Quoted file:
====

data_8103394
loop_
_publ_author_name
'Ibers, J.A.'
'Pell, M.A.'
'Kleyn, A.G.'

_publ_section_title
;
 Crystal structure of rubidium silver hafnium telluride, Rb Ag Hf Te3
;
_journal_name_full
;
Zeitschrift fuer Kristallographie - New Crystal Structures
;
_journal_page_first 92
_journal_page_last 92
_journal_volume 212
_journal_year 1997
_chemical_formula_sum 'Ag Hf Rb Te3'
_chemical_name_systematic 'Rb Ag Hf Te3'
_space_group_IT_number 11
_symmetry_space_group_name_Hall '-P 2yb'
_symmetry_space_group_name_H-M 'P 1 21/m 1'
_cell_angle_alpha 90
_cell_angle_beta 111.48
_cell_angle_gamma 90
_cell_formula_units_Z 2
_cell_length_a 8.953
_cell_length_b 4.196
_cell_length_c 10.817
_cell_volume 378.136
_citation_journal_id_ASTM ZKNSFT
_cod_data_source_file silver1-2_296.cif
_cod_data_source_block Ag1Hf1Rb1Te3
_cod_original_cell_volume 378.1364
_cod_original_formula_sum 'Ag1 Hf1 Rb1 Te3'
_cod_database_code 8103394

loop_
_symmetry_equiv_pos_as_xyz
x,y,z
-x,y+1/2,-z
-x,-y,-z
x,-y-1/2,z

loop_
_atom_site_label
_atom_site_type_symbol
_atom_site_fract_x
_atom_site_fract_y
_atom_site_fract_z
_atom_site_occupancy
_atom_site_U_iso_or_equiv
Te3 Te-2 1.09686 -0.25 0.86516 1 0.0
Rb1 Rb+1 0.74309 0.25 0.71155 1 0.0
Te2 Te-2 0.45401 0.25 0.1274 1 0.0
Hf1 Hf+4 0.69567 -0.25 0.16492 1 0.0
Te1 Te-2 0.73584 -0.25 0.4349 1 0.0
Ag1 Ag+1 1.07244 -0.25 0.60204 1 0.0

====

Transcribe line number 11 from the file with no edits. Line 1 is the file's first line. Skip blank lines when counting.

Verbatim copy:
_journal_name_full